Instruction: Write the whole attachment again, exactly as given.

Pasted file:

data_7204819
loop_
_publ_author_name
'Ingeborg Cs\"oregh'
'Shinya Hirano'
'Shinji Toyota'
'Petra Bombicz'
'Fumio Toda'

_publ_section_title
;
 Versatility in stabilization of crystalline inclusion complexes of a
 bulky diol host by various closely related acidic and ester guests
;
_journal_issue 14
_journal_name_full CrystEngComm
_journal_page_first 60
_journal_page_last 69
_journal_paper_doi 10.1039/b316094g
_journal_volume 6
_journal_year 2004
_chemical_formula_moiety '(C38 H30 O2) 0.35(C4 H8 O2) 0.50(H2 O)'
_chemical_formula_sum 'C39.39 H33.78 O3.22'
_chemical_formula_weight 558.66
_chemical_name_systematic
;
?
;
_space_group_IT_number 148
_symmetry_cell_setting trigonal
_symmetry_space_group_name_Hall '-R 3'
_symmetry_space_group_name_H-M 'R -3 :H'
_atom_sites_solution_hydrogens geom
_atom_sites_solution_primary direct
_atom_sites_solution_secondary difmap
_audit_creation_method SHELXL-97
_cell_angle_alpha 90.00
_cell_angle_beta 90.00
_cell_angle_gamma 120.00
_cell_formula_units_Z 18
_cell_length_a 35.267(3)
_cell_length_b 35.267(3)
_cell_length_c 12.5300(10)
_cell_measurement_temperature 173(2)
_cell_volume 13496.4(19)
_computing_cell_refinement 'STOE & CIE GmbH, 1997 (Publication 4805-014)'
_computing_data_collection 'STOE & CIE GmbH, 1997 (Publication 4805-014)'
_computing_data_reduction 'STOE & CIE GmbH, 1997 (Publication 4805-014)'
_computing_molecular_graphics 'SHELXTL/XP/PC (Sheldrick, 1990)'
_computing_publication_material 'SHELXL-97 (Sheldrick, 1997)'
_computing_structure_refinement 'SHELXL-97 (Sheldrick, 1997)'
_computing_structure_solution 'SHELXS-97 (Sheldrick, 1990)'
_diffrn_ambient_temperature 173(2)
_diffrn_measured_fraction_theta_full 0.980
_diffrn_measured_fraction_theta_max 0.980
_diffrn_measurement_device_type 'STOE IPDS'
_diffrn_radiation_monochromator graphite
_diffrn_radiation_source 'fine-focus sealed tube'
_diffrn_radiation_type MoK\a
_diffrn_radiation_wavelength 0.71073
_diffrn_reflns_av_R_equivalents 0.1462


data_7204819
loop_
_publ_author_name
'Ingeborg Cs\"oregh'
'Shinya Hirano'
'Shinji Toyota'
'Petra Bombicz'
'Fumio Toda'

_publ_section_title
;
 Versatility in stabilization of crystalline inclusion complexes of a
 bulky diol host by various closely related acidic and ester guests
;
_journal_issue 14
_journal_name_full CrystEngComm
_journal_page_first 60
_journal_page_last 69
_journal_paper_doi 10.1039/b316094g
_journal_volume 6
_journal_year 2004
_chemical_formula_moiety '(C38 H30 O2) 0.35(C4 H8 O2) 0.50(H2 O)'
_chemical_formula_sum 'C39.39 H33.78 O3.22'
_chemical_formula_weight 558.66
_chemical_name_systematic
;
?
;
_space_group_IT_number 148
_symmetry_cell_setting trigonal
_symmetry_space_group_name_Hall '-R 3'
_symmetry_space_group_name_H-M 'R -3 :H'
_atom_sites_solution_hydrogens geom
_atom_sites_solution_primary direct
_atom_sites_solution_secondary difmap
_audit_creation_method SHELXL-97
_cell_angle_alpha 90.00
_cell_angle_beta 90.00
_cell_angle_gamma 120.00
_cell_formula_units_Z 18
_cell_length_a 35.267(3)
_cell_length_b 35.267(3)
_cell_length_c 12.5300(10)
_cell_measurement_temperature 173(2)
_cell_volume 13496.4(19)
_computing_cell_refinement 'STOE & CIE GmbH, 1997 (Publication 4805-014)'
_computing_data_collection 'STOE & CIE GmbH, 1997 (Publication 4805-014)'
_computing_data_reduction 'STOE & CIE GmbH, 1997 (Publication 4805-014)'
_computing_molecular_graphics 'SHELXTL/XP/PC (Sheldrick, 1990)'
_computing_publication_material 'SHELXL-97 (Sheldrick, 1997)'
_computing_structure_refinement 'SHELXL-97 (Sheldrick, 1997)'
_computing_structure_solution 'SHELXS-97 (Sheldrick, 1990)'
_diffrn_ambient_temperature 173(2)
_diffrn_measured_fraction_theta_full 0.980
_diffrn_measured_fraction_theta_max 0.980
_diffrn_measurement_device_type 'STOE IPDS'
_diffrn_radiation_monochromator graphite
_diffrn_radiation_source 'fine-focus sealed tube'
_diffrn_radiation_type MoK\a
_diffrn_radiation_wavelength 0.71073
_diffrn_reflns_av_R_equivalents 0.1462